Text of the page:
Yakuza 3 is, for all the furore surrounding its Western release, the game it was meant to be. A competent brawler/JRPG/GTA hybrid built on aging technology, this third outing positively bursts at the seams with brand-new and well-established extraneous content that defines rather than hinders the experience. The repetitive combat, reams of dialogue and melodrama at its core certainly won’t cut it with a huge audience, but for those of you interested in a genuine slice of Eastern curiosity, look no further.
Mindful of the niche appeal of the original two, Sega has seen fit to include most of their cutscenes in a “previously on Yakuza…” format, but new players only really need to understand the plight of series’ stalwart Kazuma Kiryu. Former chairman of his Yakuza clan, the story picks up as Kiryu retires to Okinawa to look after an orphanage. In between slicing onions, resolving playground problems and chasing dogs, Kazuma eventually becomes embroiled in a murderous land-grab plot that pulls him back into the mafia fold and straight into a tale of government conspiracy, double-crosses and outside intervention.
As ever, it’s a story told in unique style and peppered with random battles on the free-roaming streets of Okinawa and fictional Tokyo suburb of Kamurocho. This is a Japan in which positively everybody wants to fight, and not only that, they all want to fight you. Repeatedly.
Yakuza’s chosen brand of combat is reminiscent of Streets of Rage extrapolated into a third dimension, and still barely progressed from its PS2 roots. Light attacks, heavy attacks, blocks, dodges and grapples comprise the basic repertoire, whilst an ever-present ‘Heat’ gauge fills with each successful blow. On activation this serves to trigger any of the 100+ environment and weapon-based context-sensitive finishing moves, which range from a brutal curb stomp through to death by traffic cone.
Indeed, if you’ve ever wanted a game in which you’ll routinely batter people with bicycles, sofas or a particularly large fish, Yakuza 3 is for you. Its playful undercurrent of silliness and experimentation carries the otherwise repetitious battle mechanics throughout 20 hours of campaign, whilst the implausible narrative offsets the action as a semi-serious soap-opera portrayal of politics and brotherhood within the criminal underworld. The larger-than-life supporting cast hammer home moralistic plotlines with all the subtlety of a brick to the face, but it’s difficult not to get carried along with a game that simply believes in its own stupidity and faux-importance.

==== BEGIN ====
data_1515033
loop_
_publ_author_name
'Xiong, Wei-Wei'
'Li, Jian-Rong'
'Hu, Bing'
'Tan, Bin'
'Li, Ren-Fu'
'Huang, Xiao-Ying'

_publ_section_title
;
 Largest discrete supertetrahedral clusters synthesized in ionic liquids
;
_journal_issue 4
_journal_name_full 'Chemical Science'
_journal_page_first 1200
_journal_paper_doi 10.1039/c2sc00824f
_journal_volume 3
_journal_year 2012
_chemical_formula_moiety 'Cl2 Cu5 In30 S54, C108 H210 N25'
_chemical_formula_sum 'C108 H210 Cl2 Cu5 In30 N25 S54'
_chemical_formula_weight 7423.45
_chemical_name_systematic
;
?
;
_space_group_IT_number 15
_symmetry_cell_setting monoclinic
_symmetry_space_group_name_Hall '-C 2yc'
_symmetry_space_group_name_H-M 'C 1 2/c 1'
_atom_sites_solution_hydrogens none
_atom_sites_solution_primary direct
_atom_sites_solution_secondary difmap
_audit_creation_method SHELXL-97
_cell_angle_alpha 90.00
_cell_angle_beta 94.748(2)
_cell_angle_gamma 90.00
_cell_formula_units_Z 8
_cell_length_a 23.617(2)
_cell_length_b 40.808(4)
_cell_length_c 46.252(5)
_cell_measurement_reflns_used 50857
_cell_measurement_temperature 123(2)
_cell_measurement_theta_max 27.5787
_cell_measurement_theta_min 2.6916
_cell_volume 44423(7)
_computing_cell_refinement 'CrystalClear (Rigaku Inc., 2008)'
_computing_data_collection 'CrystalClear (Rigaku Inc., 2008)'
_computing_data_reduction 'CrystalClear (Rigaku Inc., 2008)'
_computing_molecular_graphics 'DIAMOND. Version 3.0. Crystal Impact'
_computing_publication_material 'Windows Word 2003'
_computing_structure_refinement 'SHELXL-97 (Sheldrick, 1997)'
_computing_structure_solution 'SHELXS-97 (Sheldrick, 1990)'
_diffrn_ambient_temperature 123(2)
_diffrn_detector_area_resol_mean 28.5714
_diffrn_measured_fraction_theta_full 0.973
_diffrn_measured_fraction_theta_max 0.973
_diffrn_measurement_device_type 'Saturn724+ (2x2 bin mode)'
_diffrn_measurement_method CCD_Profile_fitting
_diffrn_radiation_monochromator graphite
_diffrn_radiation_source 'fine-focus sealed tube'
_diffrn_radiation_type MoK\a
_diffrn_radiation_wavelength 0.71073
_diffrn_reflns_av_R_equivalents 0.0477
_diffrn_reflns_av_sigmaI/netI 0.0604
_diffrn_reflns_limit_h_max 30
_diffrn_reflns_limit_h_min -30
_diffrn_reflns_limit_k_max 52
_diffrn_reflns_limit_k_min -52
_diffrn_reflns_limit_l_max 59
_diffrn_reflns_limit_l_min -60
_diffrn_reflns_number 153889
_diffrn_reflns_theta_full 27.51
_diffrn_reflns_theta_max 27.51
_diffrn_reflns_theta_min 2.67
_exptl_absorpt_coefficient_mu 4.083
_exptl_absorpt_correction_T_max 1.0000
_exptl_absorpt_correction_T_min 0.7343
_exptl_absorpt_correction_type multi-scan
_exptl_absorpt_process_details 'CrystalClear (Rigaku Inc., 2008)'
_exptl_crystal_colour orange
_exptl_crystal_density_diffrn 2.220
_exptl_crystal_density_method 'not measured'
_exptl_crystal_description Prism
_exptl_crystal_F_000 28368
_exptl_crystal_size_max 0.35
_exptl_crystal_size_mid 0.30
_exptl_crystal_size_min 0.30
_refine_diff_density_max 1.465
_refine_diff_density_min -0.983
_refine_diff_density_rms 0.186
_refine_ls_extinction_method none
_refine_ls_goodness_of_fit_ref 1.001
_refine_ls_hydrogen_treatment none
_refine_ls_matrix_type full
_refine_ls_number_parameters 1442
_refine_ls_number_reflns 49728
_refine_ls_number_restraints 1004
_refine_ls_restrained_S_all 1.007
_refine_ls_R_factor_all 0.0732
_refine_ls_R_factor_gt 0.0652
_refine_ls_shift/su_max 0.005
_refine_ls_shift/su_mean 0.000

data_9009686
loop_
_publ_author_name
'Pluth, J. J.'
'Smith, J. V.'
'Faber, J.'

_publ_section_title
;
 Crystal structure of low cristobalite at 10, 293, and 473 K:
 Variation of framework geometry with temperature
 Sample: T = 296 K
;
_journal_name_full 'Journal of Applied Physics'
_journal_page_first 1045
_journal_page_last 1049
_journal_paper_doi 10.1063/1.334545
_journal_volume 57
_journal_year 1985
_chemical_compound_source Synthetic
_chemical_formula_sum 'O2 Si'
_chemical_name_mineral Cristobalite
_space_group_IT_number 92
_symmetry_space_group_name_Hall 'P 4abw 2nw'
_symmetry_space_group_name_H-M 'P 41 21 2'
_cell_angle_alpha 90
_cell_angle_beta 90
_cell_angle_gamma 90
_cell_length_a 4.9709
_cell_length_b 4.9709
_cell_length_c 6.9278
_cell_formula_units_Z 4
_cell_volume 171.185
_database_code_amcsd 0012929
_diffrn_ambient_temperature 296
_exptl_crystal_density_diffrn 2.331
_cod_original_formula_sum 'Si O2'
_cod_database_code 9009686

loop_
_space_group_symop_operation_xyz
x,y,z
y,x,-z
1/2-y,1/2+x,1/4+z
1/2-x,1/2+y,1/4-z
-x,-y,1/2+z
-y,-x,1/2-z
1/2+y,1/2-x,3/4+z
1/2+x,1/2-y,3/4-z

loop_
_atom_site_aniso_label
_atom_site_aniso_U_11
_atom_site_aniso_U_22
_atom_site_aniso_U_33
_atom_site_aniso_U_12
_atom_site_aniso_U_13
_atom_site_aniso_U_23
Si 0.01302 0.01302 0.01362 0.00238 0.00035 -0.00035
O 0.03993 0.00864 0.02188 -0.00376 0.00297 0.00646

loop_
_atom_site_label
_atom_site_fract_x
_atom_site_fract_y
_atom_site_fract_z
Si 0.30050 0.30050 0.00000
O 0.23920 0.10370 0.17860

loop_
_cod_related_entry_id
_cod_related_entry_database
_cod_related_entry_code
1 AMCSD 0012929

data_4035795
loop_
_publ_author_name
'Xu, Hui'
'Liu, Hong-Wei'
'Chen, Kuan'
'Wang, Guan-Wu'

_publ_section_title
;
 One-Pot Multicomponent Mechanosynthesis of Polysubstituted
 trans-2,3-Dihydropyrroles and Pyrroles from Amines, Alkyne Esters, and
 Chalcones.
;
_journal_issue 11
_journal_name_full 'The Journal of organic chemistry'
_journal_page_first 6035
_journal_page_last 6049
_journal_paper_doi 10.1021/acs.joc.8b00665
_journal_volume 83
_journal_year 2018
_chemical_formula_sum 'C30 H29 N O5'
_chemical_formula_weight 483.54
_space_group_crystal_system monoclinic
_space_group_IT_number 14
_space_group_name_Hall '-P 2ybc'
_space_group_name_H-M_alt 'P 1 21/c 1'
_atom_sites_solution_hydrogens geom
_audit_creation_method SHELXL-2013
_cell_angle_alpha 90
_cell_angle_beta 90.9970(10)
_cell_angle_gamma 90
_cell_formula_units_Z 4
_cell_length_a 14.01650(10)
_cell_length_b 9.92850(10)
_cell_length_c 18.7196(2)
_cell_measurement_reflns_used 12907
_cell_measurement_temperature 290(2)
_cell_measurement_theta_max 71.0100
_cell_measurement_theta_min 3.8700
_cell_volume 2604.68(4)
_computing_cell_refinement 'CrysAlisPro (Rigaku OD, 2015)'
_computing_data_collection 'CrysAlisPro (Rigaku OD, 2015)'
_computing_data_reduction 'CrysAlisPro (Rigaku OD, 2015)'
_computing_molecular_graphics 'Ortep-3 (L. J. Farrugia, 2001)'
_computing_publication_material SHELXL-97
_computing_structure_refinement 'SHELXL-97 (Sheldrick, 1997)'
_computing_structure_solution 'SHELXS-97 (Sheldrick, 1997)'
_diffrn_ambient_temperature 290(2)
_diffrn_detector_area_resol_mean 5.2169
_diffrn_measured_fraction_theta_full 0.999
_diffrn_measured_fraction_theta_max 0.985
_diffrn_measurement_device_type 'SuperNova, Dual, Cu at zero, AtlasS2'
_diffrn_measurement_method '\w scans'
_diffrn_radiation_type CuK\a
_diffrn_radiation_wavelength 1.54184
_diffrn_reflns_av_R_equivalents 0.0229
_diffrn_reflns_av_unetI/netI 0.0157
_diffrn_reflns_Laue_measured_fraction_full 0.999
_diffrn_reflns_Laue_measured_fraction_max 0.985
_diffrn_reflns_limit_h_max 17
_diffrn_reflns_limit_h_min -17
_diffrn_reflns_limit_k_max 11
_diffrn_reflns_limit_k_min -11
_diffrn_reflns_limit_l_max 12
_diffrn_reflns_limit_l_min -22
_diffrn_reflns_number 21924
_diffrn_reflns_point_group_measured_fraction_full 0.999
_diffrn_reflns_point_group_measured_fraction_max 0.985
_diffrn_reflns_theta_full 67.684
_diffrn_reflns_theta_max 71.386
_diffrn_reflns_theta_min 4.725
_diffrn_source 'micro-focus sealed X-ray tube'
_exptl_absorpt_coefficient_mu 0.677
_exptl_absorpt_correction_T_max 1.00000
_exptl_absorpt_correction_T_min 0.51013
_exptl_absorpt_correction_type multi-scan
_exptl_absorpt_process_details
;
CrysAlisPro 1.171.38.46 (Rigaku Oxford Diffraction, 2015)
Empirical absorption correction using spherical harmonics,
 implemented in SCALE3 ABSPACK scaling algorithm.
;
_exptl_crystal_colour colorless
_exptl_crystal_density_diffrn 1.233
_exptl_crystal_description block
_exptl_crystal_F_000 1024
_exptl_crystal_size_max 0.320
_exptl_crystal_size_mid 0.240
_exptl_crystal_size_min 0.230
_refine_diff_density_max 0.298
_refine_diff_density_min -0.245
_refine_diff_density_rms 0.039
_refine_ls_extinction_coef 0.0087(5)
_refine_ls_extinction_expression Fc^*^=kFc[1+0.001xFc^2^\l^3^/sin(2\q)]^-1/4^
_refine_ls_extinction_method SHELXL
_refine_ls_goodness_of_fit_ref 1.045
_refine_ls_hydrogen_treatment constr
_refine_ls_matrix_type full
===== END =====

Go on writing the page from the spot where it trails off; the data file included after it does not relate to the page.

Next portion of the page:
But, even against amidst that confident cocktail of narrative and brawler, the surrounding material again steals the show. Despite there being some controversy over Sega’s decision to nix the well-publicised Hostess Bar mini-game content from the Western release, Yakuza 3’s streets are lined with well-implemented distractions. Including but not limited to: bowling, baseball, karaoke, darts, pool, golf, strip clubs, shopping, restaurants, bars, side quests, arcades, gambling, arena battles, mah-jong, UFO catchers and photo blogging.
That focus on depth of content and authenticity of environment allows Yakuza to stand tall amongst other open-world games, even with an aging graphical engine at its core. Animation is stilted, texturing is woefully blurry, and yet the constant thrum of activity on neon-lit streets draws the eye away from any glaring problems. From any logical standpoint it‘s a series in dire need of an engine upgrade, and yet none of that really matters when the constant distraction papers over the cracks and runs screaming in the opposite direction. It’s hard to know where to focus, and in this case, that’s no bad thing.
With Yakuza 4 already released in Japan and selling by the truckload, it’s a little strange to be considering this may well be Sega’s final push for the series in the West, but here we are nevertheless. Yakuza 3 certainly isn’t for everybody, but it’s a series that deserves a whole lot more than mishandled marketing and general apathy. Don’t let it pass you by without at least giving it a last chance to impress.